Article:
Fewer Births To Preteen Mothers Means Lower Preterm Birth Rates

MedicalResearch.com Interview with:
Cynthia Ferre MA PhD

Division of Reproductive Health
National Center for Chronic Disease Prevention and Health Promotion

MedicalResearch.com: What is the background for this study?

Response: Reductions in births to teens and preterm birth rates are two recent public health successes in the United States. To date, however, we haven’t had data to indicate whether these two declines are associated. So, we used age-specific data on trends in births overall and in preterm births to determine the effects of changes in maternal age on preterm birth.

MedicalResearch.com: What are the main findings?

Response: We found that fewer births to U.S. teens and young mothers between 2007 and 2014 translated to lower preterm birth rates.

While rates of preterm birth declined for all ages, declines in the number of births to teen mothers and those 20-24-years-old had a large impact on the overall decline in the preterm birth rate. Increases in the number of births to mothers over 30 years lessened that decline.

MedicalResearch.com: What should readers take away from your report?

Response: This report underscores that, because risk factors for preterm birth can vary by age, healthcare and public health professionals should work with women during each stage of their reproductive life to address risk.

CDC has identified five key strategies proven to reduce preterm births:
• Prevent unintended pregnancies and achieve an ideal length of time between pregnancies (birth spacing);
• Provide women ages 18–44 years access to health care before and between pregnancies to help manage chronic conditions and modify other risk behaviors, such as smoking;
• Identify women at risk for giving birth too early and offer effective treatments to prevent preterm birth;
• Discourage deliveries before 39 weeks without a medical need; and
• When in vitro fertilization is used, elect to transfer just one embryo, as appropriate, to reduce multiple births.

MedicalResearch.com: What recommendations do you have for future research as a result of this study?

Response: This analysis didn’t examine trends by race or ethnicity. We know from other research that teen pregnancy has dropped by nearly half in recent years among African-American youth, but that African-American women have much higher levels of preterm birth compared to other groups. We’re currently working on analyses to examine how the trends in maternal age may have varied by race and ethnicity and then also may have affected race/ethnic-specific trends in preterm birth rates.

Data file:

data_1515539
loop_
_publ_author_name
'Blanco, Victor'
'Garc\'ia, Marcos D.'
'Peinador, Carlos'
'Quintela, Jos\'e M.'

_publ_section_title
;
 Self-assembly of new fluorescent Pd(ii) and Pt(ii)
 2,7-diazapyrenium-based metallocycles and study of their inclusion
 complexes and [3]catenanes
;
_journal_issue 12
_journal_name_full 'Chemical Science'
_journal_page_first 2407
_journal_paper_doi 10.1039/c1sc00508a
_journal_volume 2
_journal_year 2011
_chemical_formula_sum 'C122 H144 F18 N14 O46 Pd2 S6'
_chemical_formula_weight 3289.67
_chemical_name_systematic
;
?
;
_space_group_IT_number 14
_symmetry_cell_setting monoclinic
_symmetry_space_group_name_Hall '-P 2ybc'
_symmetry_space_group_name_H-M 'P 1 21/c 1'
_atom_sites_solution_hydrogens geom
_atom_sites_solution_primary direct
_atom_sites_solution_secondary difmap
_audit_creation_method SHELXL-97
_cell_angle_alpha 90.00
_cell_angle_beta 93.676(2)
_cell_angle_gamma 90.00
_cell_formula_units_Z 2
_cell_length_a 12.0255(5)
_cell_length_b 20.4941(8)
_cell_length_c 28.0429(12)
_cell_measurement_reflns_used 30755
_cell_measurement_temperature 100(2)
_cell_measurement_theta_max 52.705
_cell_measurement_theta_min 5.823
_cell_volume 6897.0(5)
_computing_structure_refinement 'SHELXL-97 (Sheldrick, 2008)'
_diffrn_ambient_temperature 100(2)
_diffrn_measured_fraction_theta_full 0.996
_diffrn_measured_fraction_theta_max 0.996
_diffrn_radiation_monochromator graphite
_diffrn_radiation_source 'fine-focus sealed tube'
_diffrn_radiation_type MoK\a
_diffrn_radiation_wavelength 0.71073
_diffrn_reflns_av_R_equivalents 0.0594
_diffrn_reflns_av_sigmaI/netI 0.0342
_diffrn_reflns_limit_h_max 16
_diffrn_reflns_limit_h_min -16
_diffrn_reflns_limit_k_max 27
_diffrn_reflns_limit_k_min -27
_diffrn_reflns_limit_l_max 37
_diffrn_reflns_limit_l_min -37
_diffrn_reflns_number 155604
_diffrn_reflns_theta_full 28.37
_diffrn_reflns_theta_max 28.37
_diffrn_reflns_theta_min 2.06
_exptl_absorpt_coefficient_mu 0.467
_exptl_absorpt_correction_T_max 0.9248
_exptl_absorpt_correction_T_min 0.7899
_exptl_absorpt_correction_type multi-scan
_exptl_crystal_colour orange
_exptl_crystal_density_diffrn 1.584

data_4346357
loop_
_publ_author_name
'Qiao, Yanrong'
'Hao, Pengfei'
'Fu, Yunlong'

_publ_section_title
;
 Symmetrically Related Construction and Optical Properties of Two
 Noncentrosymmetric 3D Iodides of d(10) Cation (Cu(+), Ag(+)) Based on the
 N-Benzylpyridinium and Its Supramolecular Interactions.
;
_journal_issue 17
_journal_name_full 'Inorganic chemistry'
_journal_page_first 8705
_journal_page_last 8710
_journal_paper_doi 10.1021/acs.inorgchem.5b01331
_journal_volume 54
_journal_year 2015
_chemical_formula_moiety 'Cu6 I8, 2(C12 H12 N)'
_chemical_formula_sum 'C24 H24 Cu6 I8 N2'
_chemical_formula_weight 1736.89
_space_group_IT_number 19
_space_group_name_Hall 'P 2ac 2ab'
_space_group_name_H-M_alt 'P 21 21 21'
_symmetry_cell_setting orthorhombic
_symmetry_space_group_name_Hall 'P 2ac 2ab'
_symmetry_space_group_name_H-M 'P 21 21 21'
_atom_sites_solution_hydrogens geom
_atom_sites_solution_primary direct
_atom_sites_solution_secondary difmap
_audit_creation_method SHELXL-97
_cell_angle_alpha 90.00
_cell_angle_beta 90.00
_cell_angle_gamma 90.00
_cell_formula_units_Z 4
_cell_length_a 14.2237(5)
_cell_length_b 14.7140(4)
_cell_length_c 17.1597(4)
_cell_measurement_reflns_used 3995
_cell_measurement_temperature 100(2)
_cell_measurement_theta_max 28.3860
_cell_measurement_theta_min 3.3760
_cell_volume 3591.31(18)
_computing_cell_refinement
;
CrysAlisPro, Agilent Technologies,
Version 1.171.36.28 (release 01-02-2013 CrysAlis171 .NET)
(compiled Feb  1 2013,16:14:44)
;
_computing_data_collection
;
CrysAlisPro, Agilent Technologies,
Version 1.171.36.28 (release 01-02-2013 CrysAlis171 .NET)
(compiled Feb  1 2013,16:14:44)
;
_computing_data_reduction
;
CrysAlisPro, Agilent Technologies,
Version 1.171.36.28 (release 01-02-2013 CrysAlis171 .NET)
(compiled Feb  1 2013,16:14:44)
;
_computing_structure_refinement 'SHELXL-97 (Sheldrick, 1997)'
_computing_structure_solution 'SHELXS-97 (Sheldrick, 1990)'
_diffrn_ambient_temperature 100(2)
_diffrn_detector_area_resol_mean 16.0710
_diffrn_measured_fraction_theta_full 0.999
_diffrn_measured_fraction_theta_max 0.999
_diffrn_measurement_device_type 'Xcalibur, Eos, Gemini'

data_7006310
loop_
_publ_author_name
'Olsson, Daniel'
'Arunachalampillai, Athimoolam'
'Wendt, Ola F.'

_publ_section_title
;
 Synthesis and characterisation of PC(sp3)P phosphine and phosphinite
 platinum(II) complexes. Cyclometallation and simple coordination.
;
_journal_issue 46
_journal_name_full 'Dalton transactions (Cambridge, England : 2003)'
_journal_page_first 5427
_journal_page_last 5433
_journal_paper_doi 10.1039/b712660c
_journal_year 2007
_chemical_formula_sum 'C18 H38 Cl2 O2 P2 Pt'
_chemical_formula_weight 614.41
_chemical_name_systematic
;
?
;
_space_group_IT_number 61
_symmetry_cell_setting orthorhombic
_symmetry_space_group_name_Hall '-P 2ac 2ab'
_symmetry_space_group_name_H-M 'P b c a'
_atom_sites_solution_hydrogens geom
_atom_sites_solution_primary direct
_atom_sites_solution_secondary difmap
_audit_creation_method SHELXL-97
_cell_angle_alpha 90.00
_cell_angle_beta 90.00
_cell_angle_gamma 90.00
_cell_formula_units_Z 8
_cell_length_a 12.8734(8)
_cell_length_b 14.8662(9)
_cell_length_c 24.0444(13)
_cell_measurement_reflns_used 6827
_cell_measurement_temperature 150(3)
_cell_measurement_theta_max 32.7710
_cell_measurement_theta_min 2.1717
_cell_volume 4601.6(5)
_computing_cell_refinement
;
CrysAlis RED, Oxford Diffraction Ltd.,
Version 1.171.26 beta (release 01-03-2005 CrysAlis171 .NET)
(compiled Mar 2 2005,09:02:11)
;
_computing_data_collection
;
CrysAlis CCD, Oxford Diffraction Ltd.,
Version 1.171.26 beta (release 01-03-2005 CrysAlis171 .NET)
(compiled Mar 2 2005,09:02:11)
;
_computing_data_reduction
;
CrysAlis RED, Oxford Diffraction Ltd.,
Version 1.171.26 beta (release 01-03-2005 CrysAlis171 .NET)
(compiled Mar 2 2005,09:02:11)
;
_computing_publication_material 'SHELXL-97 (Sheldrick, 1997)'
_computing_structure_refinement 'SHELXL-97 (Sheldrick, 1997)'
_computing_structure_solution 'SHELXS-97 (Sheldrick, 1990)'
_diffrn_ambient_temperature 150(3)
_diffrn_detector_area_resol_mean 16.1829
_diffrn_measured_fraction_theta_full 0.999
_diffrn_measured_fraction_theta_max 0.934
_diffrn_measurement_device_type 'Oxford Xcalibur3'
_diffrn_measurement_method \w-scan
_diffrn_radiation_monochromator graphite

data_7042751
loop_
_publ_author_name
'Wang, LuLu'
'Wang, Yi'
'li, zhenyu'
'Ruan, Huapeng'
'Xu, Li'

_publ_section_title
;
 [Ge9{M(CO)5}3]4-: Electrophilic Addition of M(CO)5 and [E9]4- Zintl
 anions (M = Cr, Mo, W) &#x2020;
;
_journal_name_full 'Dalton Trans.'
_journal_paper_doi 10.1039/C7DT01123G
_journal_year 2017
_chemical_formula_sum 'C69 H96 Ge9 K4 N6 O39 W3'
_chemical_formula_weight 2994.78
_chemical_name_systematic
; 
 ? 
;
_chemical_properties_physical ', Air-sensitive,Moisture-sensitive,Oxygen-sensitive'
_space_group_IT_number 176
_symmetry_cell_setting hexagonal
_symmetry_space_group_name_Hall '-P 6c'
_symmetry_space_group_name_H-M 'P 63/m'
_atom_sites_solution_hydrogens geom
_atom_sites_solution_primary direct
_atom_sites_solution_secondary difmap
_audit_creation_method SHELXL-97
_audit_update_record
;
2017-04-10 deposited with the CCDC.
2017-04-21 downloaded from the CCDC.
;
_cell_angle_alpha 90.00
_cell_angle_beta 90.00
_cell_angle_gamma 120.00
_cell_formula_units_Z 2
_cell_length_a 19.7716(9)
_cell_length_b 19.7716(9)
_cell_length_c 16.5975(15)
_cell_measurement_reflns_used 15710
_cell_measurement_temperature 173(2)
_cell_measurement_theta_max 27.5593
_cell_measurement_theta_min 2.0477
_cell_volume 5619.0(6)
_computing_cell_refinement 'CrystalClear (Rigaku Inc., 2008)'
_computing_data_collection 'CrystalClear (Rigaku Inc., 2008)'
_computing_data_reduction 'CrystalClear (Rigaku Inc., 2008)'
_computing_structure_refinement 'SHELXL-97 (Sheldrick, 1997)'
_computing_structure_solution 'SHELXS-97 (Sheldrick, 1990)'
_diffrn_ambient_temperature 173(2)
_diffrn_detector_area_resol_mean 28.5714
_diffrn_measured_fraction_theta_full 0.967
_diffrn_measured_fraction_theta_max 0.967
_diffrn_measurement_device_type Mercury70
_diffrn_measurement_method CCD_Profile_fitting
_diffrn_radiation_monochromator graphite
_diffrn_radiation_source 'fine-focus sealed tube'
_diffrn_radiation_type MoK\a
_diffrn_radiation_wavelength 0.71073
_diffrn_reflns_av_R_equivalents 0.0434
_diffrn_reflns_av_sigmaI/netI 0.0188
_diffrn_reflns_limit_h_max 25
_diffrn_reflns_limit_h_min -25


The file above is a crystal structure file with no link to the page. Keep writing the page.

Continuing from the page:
MedicalResearch.com: Is there anything else you would like to add?

Response: Although other CDC research has found that infant mortality has declined in recent years, preterm birth remains for a leading cause of infant death and can have other serious outcomes. And the latest available estimates (from 2005) indicate that preterm birth costs our country about $26.2 billion every year.

Additionally, while this analysis didn’t look at differences by race, no discussion about preterm birth is complete without addressing the significant racial disparities we know exist. In fact, in 2015, the rate of preterm birth among African-American women (13.4 percent) was about 50 percent higher than the rate of preterm birth among white women (8.9 percent). And preterm-related causes of death are more than three times higher for black infants as for white infants.

We don’t understand all the reasons some babies are born too soon. But we do know that some factors increase the risk of preterm birth: young or advanced age of the mother, cigarette or substance abuse, stress, depression, and carrying more than one baby. Factors that determine how we thrive or falter in our environment – poverty, lack of access to quality healthcare, discrimination, and underemployment – also play a role. Many of these factors are more common in African-American communities and threaten the health of pregnant women and their families.

By investing in cross-cutting collaborations, activities to translate science into public health practice, and ongoing research, CDC is working to provide our public and private partners with the information and tools they need to implement these strategies. But, we can’t do it alone.

November is National Prematurity Awareness Month. This month, we invite all of our partners – future parents, pregnant women and everyone supporting them through their pregnancy, healthcare providers, public health professionals, and others – to learn about preterm birth and take action to prevent it.

MedicalResearch.com: Thank you for your contribution to the MedicalResearch.com community.


Ferré C, Callaghan W, Olson C, Sharma A, Barfield W. Effects of Maternal Age and Age-Specific Preterm Birth Rates on Overall Preterm Birth Rates — United States, 2007 and 2014. MMWR Morb Mortal Wkly Rep 2016;65:1181–1184. DOI: http://dx.doi.org/10.15585/mmwr.mm6543a1.

Note: Content is Not intended as medical advice. Please consult your health care provider regarding your specific medical condition and questions.

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Last Updated on November 4, 2016 by Marie Benz MD FAAD